Ο πρωθυπουργός στην τηλεοπτική συνέντευξη στο OPEN, πηγή HellasJournal
Panos Kammenos, the leader of the junior member of the ruling coalition Independent Greeks (ANEL), needs to reveal on Friday whether he supports the government, Prime Minister, Alexis Tsipras, said on Wednesday.
If Kammenos does not, he, the prime minister, will ask for a vote of confidence before he tables the Prespes Agreement in the Greek parliament.
In an interview to Open TV, Tsipras said that “Kammenos must reply on Friday whether he continues to place his trust in the government. He has to say that clearly, and we shall proceed. If he doesn’t, we will get a motion of confidence and move ahead.”
Kammenos, currently National Defence Minister, has repeatedly said he will not support the Prespes Agreement between Greece and FYROM. The Agreement is currently being debated in the Skopje parliament, which is expected to vote on it within January before it comes to Greece for ratification.
If ANEL withdraws from the ruling coalition, Tsipras asserted, there would be no constitutional problem with such a government, but a political one which would need to be resolved through elections.
Asserting that he would get a vote of confidence, Tsipras also said that he would nominate Greek President Prokopios Pavlopoulos for another term, as he has “defended the interests of the country in an excellent way.”
Among other things, the prime minister accused main opposition New Democracy leader Kyriakos Mitsotakis of “fishing for votes in a despicable and populist manner, saying things domestically about the Prespes Agreement that he cannot utter abroad.”
On the Novartis drug price case, he called it “one of the greatest scandals of recent history” that harmed the Greek state.
Visit to Turkey
Tsipras revealed he would meet with Turkish President Recep Tayyip Erdogan in Ankara early in February in the context of keeping a direct communication line with Turkey.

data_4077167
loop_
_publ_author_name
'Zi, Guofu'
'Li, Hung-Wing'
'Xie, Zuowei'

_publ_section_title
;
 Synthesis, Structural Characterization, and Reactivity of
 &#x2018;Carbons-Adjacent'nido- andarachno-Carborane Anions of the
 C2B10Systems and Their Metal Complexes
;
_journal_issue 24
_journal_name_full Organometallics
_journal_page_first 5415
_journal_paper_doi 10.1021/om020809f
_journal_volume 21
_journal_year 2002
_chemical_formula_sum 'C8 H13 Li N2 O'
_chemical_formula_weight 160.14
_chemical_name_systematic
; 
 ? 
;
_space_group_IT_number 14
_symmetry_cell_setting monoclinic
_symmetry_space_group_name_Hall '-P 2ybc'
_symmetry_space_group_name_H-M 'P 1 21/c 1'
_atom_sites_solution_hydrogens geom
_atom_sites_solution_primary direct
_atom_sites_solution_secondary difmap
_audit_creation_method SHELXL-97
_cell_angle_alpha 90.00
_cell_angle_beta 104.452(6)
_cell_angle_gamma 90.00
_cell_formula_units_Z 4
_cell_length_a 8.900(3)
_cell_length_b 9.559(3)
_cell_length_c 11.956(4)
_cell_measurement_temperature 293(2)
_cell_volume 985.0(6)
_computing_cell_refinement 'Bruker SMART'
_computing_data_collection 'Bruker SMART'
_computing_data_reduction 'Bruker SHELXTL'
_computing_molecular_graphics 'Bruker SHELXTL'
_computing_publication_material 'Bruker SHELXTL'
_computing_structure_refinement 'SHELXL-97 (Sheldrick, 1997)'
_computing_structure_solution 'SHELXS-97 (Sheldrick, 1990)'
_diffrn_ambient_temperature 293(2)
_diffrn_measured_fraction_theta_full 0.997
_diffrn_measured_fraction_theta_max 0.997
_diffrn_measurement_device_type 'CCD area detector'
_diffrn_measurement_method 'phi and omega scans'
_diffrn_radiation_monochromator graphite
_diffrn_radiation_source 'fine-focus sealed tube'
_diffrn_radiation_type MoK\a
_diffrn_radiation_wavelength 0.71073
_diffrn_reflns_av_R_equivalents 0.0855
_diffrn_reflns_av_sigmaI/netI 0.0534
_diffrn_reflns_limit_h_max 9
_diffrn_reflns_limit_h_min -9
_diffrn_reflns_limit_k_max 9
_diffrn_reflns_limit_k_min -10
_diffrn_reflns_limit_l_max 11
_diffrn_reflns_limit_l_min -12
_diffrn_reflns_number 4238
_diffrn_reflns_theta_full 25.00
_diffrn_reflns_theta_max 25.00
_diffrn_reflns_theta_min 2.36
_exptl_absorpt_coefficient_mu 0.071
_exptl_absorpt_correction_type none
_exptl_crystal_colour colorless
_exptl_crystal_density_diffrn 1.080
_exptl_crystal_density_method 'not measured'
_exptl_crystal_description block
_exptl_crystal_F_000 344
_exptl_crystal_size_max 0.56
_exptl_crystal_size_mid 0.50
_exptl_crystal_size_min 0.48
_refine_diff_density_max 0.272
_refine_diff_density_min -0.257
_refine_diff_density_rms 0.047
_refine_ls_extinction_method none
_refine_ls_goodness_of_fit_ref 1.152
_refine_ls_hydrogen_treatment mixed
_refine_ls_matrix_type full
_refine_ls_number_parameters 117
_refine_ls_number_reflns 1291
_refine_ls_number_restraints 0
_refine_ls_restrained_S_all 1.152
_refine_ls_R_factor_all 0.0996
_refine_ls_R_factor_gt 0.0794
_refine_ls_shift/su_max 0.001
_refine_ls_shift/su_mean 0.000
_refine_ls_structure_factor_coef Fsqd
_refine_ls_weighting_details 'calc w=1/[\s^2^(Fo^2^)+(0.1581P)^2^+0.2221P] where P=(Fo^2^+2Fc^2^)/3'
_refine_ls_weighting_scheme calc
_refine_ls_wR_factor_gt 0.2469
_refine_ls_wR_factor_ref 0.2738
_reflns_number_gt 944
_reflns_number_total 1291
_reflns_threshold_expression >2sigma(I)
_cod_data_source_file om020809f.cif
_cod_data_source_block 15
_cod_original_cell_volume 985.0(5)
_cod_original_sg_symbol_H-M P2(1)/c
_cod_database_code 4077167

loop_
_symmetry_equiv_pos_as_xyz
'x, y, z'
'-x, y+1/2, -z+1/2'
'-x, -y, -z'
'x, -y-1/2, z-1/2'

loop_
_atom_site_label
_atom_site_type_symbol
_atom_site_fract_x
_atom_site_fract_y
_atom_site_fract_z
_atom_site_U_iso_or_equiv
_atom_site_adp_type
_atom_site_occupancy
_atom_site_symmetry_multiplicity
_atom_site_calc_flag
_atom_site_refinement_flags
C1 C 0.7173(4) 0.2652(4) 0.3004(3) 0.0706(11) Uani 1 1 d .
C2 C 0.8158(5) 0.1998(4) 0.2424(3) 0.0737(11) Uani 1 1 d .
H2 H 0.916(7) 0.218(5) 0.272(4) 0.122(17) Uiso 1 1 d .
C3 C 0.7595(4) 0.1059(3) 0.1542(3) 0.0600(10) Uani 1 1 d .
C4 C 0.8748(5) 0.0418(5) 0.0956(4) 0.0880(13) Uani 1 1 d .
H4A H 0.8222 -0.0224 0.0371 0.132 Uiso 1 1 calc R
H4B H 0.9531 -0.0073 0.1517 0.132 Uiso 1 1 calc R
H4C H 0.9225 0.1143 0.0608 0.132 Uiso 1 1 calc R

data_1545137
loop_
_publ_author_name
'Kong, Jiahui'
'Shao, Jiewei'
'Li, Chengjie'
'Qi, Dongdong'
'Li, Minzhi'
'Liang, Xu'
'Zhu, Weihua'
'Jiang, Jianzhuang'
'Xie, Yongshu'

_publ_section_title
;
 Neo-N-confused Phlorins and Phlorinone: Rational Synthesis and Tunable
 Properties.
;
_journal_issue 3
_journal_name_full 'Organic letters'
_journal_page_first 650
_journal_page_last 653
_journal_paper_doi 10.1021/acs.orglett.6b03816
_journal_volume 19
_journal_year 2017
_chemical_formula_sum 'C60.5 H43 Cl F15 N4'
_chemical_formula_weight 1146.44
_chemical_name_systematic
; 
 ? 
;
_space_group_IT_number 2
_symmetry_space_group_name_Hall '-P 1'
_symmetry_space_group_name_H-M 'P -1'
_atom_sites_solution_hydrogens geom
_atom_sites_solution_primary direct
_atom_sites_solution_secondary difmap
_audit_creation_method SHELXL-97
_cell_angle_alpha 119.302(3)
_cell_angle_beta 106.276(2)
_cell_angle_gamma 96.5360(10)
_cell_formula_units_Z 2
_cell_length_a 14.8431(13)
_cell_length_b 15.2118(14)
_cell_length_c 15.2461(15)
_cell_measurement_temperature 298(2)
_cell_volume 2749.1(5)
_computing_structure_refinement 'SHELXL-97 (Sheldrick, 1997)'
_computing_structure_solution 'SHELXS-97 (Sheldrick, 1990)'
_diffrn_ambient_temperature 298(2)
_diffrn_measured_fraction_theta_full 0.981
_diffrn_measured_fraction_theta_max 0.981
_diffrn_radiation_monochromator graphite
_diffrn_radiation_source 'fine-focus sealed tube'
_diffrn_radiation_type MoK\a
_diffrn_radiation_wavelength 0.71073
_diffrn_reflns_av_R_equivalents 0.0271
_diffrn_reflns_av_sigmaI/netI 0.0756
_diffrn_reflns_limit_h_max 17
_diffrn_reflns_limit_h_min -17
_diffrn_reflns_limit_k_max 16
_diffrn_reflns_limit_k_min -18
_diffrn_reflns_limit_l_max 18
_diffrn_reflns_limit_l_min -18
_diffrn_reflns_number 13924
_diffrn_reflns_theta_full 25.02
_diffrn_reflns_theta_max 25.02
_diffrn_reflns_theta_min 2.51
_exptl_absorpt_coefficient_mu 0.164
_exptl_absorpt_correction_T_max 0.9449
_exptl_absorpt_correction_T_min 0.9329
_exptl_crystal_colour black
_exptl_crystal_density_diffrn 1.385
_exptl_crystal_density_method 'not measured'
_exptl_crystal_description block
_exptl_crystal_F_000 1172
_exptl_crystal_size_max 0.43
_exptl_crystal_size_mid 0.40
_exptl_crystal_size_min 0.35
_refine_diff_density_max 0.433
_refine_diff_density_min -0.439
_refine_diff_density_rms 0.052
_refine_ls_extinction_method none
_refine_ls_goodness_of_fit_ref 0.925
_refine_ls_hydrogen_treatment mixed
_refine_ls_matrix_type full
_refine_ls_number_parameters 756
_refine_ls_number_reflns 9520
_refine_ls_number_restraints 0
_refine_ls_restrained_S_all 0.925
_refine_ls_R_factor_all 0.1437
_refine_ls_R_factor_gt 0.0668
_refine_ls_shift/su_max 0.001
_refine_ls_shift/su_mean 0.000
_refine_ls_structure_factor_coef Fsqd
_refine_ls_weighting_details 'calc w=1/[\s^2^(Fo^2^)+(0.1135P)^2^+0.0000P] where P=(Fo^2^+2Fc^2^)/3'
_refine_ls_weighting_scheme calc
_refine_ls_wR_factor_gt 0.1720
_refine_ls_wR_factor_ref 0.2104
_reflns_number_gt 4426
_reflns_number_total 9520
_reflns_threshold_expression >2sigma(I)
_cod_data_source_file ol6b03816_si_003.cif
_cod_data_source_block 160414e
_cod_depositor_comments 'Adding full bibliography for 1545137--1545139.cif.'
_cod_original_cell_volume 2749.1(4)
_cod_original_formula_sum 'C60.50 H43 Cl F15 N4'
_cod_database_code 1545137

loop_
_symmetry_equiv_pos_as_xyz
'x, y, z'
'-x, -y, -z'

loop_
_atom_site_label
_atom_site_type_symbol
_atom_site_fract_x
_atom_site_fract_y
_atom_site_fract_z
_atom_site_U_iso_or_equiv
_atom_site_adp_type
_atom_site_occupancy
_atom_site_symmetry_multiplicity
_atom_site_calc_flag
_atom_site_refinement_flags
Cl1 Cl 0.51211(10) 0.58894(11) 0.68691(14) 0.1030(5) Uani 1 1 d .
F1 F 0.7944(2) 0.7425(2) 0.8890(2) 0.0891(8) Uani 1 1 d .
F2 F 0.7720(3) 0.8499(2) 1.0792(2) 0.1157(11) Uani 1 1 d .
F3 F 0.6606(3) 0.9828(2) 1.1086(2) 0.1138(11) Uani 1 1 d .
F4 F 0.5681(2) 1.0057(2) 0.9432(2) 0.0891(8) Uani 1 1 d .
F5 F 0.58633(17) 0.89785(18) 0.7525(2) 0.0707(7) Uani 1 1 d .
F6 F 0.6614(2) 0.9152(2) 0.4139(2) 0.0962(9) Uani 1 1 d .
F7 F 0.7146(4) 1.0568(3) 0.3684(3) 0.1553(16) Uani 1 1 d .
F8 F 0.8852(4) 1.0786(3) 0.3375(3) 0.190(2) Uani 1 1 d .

Merkel’s visit to Athens
Referring to Thursday’s visit of German Chancellor Angela Merkel in Athens, Tsipras said “she wanted to visit for a long time, and I thought it was useful to invite her following the end of the memorandum era so the Greek people can see the importance of what we have achieved all this time.” Despite great disagreements and criticism, their relationship was founded on trust, he noted.
Asked to comment on what he felt was a mistake in his tenure, Tsipras said, “I didn’t do very well in picking the right people, but I’ve learned my lessons.
“Resolving the name issue with the Former Yugoslav Republic of Macedonia (FYROM) through the Prespes Agreement “is one of the most important legacies of my tenure so far,” Tsipras said.
The issue, he added, had been unresolved for the past 27 years due to the inertia of previous governments, and had become a burden in Greece’s role in the region.
If the completion of the loan adjustment programme and the exit from the crisis is the greatest achievement of his tenure, Tsipras said, the upgrading of Greece’s role is the second most important one.
The Prespes Agreement “leaves no room for future nationalist leaders” in the neighbouring country, the Greek premier said, adding that “Greece gains nothing by keeping an open front with the neighbouring country, and by wasting diplomatic capital.”
On the ratification of the Prespes Agreement, Tsipras said that main opposition leader Kyriakos Mitsotakis didn’t manage to find serious fault with the government’s actions throughout the negotiations and therefore chose to center his rhetoric on the use of the word “nationality”, which Mitsotakis says should be replaced by the word ethnicity. He then criticized the ND leader for trying to profiteer politically, using Greece’s national issues.
He continued by saying that all parties and members of parliament have full knowledge of the Prespes Agreement they are called to vote on and therefore need to “assume their historical responsibility.”
Tsipras further stated that should the FYROM parliament ratify the Agreement and Greece not do so, on account of political leaders’ personal interests ahead of national elections, then the country’s international image will be significantly tarnished.
Asked about the date on which the Agreement will come to Greek parliament for ratification, the PM replied that he will start the process immediately after the FYROM parliament has voted and estimated that the Greek parliament will have most certainly voted by the end of January.
Regarding the national elections, Tsipras said that the government is aiming for an October date.